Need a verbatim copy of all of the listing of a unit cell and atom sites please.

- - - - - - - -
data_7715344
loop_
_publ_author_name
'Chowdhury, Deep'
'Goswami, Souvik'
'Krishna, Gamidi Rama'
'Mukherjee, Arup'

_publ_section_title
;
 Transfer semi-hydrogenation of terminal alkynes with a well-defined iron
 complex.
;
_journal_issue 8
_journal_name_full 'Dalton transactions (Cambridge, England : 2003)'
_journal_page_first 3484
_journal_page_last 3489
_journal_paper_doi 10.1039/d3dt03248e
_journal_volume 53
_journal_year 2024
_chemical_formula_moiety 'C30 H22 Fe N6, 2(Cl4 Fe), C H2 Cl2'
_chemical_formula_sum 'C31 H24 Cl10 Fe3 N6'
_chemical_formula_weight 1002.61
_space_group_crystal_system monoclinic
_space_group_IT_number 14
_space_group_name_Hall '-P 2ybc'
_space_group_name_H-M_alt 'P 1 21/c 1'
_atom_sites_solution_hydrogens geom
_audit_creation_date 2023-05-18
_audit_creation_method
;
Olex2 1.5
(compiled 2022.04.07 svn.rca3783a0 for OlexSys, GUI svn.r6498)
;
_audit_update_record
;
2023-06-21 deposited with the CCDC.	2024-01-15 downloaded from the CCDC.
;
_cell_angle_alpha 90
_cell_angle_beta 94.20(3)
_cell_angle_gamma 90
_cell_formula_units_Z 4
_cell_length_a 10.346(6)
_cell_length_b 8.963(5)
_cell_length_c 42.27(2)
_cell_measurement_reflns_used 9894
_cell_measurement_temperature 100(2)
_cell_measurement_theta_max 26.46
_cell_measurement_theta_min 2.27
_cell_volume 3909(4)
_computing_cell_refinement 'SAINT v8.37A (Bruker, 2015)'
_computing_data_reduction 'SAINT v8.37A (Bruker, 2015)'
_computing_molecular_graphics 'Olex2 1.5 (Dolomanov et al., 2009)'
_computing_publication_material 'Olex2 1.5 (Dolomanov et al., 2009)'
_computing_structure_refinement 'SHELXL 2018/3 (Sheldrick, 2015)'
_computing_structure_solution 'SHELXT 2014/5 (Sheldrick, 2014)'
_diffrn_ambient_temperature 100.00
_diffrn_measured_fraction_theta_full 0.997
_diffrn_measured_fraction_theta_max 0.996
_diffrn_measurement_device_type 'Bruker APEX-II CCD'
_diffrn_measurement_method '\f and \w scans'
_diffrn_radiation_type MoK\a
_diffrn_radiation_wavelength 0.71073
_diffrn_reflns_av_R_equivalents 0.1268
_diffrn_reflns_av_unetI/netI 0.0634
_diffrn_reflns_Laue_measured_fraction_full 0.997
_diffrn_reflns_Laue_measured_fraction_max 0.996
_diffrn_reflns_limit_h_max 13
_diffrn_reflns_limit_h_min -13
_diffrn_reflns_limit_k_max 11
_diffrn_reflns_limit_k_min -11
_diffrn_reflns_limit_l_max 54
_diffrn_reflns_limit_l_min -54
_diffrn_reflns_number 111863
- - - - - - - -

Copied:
data_7715344
loop_
_publ_author_name
'Chowdhury, Deep'
'Goswami, Souvik'
'Krishna, Gamidi Rama'
'Mukherjee, Arup'

_publ_section_title
;
 Transfer semi-hydrogenation of terminal alkynes with a well-defined iron
 complex.
;
_journal_issue 8
_journal_name_full 'Dalton transactions (Cambridge, England : 2003)'
_journal_page_first 3484
_journal_page_last 3489
_journal_paper_doi 10.1039/d3dt03248e
_journal_volume 53
_journal_year 2024
_chemical_formula_moiety 'C30 H22 Fe N6, 2(Cl4 Fe), C H2 Cl2'
_chemical_formula_sum 'C31 H24 Cl10 Fe3 N6'
_chemical_formula_weight 1002.61
_space_group_crystal_system monoclinic
_space_group_IT_number 14
_space_group_name_Hall '-P 2ybc'
_space_group_name_H-M_alt 'P 1 21/c 1'
_atom_sites_solution_hydrogens geom
_audit_creation_date 2023-05-18
_audit_creation_method
;
Olex2 1.5
(compiled 2022.04.07 svn.rca3783a0 for OlexSys, GUI svn.r6498)
;
_audit_update_record
;
2023-06-21 deposited with the CCDC.	2024-01-15 downloaded from the CCDC.
;
_cell_angle_alpha 90
_cell_angle_beta 94.20(3)
_cell_angle_gamma 90
_cell_formula_units_Z 4
_cell_length_a 10.346(6)
_cell_length_b 8.963(5)
_cell_length_c 42.27(2)
_cell_measurement_reflns_used 9894
_cell_measurement_temperature 100(2)
_cell_measurement_theta_max 26.46
_cell_measurement_theta_min 2.27
_cell_volume 3909(4)
_computing_cell_refinement 'SAINT v8.37A (Bruker, 2015)'
_computing_data_reduction 'SAINT v8.37A (Bruker, 2015)'
_computing_molecular_graphics 'Olex2 1.5 (Dolomanov et al., 2009)'
_computing_publication_material 'Olex2 1.5 (Dolomanov et al., 2009)'
_computing_structure_refinement 'SHELXL 2018/3 (Sheldrick, 2015)'
_computing_structure_solution 'SHELXT 2014/5 (Sheldrick, 2014)'
_diffrn_ambient_temperature 100.00
_diffrn_measured_fraction_theta_full 0.997
_diffrn_measured_fraction_theta_max 0.996
_diffrn_measurement_device_type 'Bruker APEX-II CCD'
_diffrn_measurement_method '\f and \w scans'
_diffrn_radiation_type MoK\a
_diffrn_radiation_wavelength 0.71073
_diffrn_reflns_av_R_equivalents 0.1268
_diffrn_reflns_av_unetI/netI 0.0634
_diffrn_reflns_Laue_measured_fraction_full 0.997
_diffrn_reflns_Laue_measured_fraction_max 0.996
_diffrn_reflns_limit_h_max 13
_diffrn_reflns_limit_h_min -13
_diffrn_reflns_limit_k_max 11
_diffrn_reflns_limit_k_min -11
_diffrn_reflns_limit_l_max 54
_diffrn_reflns_limit_l_min -54
_diffrn_reflns_number 111863